Some vegetable gardeners also advocate letting your soil dry out completely before watering. Too much water or a too-regular application of water can lead to waterlogged soil and a host of unwanted fungal problems. Some claim you can avoid this by watering exclusively in the early morning hours (before 9 am), which would give your plants enough time to absorb what they need before the sun dries out the excess.
The Right Devices
Not all watering methods were made equal. Overhead sprinkler systems are more prone to evaporation, and less targeted in their approach. Often, water from overhead sprinklers ends up giving free drinks to driveways, sidewalks, and patios. In other words, they can be quite wasteful.
If you have a small scale, personal garden, hand watering is your best bet. When hand watering, do your best to water at ground level, instead of showering above the leaves. When you are thirsty, do you pour water in your mouth or on top of your head? The same reasoning (in this admittedly crude analogy) can be applied to plants. Since plants absorb water by their roots, there is little to be gained from watering from above. Get low, get dirty, get under those leaves, and get your nozzle as close to the ground as possible.
If it is time to buy a new watering can, you can help improve your efficiency by choosing a can with very small pinholes. The smaller the hole, the more it mirrors a slow and light rainfall, which is the ideal watering scenario for your plants and garden.
For some of our on campus sites, we built self-watering containers. Container gardens often require a lot of water, since the small space dries out quicker on sunny days. Self-watering containers help address this issue by using a tube to feed into a reservoir of water at the bottom, which allows for greater moisture retainment. They can often go an entire week without a refill, greatly reducing the amount of water that gets used to keep your containers plant-friendly.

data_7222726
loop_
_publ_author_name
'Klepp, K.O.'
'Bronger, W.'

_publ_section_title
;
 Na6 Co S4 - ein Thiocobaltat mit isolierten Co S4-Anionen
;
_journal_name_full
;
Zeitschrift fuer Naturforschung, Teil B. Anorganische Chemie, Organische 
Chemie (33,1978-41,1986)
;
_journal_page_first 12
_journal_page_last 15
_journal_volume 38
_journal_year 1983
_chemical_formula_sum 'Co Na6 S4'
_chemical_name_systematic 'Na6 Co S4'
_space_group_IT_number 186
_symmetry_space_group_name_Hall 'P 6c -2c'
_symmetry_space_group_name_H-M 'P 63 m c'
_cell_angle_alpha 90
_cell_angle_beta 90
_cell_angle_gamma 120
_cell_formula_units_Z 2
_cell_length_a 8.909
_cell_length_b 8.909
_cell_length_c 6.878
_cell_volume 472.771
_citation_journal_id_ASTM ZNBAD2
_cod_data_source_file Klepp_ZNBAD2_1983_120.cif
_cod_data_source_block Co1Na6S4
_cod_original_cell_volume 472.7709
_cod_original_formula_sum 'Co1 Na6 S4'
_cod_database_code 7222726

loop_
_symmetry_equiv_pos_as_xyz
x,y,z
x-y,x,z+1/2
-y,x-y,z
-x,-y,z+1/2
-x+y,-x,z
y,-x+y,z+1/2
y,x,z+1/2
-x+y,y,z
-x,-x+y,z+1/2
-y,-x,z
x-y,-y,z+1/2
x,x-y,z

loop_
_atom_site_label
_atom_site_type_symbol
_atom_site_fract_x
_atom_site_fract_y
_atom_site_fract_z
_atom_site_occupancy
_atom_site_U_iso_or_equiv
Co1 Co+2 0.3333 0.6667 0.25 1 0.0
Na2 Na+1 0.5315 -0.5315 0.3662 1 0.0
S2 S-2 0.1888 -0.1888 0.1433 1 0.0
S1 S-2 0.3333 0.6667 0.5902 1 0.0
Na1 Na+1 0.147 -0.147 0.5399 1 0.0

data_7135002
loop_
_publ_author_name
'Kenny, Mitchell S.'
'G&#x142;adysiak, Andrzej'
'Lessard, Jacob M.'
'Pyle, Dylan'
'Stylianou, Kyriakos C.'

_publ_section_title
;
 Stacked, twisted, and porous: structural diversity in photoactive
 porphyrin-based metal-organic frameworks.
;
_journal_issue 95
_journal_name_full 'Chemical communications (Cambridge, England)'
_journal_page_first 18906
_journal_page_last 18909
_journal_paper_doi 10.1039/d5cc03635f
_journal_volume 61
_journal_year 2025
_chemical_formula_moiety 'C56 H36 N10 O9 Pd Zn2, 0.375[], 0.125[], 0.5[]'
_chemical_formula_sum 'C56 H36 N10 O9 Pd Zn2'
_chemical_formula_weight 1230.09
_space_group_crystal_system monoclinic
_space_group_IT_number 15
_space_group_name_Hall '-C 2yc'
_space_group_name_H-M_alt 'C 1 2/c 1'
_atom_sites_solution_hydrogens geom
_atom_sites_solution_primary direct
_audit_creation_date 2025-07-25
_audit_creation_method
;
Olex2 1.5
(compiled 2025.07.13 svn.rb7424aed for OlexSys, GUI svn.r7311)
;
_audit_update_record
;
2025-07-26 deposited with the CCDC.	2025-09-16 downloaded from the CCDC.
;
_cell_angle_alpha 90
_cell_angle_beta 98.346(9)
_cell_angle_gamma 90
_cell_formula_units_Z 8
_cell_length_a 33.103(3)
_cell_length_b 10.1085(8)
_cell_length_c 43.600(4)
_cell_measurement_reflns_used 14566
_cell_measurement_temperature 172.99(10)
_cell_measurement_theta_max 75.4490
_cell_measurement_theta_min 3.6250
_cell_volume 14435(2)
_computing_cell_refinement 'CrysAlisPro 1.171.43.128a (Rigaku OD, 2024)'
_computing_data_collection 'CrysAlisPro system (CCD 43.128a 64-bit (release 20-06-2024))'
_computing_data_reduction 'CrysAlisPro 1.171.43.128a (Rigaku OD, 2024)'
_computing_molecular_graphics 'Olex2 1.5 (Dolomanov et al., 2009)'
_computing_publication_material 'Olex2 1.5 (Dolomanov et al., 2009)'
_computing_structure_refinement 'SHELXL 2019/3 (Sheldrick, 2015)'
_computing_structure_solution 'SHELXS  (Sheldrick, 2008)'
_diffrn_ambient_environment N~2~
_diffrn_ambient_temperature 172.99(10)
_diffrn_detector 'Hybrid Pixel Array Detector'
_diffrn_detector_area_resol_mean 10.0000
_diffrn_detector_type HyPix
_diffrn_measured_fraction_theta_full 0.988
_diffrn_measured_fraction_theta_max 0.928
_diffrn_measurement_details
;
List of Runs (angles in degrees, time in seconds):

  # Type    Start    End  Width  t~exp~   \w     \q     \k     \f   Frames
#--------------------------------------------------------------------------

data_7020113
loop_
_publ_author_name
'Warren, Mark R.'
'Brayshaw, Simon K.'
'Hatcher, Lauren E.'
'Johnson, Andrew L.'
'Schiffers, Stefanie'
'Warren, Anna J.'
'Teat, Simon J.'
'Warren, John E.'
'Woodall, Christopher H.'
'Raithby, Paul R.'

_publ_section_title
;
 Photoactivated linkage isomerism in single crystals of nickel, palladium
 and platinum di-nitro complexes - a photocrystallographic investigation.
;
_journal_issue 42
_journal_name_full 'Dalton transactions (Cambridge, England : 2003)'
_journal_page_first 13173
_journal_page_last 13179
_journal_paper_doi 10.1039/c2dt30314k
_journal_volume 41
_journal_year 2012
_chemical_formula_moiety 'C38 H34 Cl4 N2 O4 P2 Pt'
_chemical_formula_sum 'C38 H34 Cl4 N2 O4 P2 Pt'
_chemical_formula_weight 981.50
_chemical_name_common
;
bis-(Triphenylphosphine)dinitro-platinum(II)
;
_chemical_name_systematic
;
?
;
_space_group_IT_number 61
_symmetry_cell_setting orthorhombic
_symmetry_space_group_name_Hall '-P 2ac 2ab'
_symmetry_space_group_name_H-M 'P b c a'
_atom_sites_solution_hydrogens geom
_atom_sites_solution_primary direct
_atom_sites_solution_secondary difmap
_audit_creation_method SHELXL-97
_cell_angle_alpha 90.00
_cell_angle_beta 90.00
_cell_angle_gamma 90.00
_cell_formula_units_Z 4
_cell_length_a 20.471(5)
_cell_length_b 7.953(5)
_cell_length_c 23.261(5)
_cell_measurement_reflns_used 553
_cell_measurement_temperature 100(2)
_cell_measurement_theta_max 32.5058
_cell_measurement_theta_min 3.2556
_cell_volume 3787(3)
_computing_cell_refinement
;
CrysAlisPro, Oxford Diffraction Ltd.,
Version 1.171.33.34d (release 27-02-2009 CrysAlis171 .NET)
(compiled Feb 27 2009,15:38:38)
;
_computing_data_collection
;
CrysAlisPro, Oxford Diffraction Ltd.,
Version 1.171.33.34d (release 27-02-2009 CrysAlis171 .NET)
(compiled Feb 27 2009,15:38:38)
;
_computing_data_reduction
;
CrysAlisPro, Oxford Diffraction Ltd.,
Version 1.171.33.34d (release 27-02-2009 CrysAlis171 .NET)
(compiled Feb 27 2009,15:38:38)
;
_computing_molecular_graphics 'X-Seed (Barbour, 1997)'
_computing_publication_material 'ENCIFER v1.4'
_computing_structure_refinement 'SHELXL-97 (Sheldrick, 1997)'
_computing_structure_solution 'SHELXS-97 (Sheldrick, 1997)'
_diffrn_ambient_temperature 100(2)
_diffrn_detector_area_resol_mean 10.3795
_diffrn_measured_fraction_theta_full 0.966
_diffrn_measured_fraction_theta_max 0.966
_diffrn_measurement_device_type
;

If you have a slightly larger row garden, it might be worth investing in a buried drip irrigation system. We use this system on our rooftop garden above the engineering building. These devices are slow and direct in their water application, and since the water is applied underground, they greatly limit evaporation and helping plants build stronger root systems. While impractical for a container garden, these are a perfect choice for water-conscious gardeners with slightly bigger plots. It is often claimed that drip irrigation systems save 50% more water than overhead watering methods.
The Right Soil
Adding large amounts of organic material and fertilizing your soil regularly with compost can do wonders for water conservation. Soil rich in compost and organic material can be better at trapping moisture, and making that moisture more accessible to plant roots and root systems. Sandy soil dries out quickly, while wet clay can compact quite easily and make it difficult for plants to absorb water. Soil that is rich in compost will be better at reserving moisture in a reachable form for those hot sunny days when your plants will definitely want a drink.
Mulching can also go a long way to ensure that your soil is retaining moisture. Spreading a layer of mulch such as straw or wood chips can keep your soil away from the sun’s drying rays, while also reducing the amount of weeds whose roots compete with your prized peppers for moisture.
- Tips to Save Water in Your Garden (funflowerfacts.com)
- Good watering makes good gardens (aurorasentinel.com)
- Summer gardening tips (shedforce.com)
- Don’t Let Summer Heat Take a Toll on Your Garden (healthylifestyleplus.com)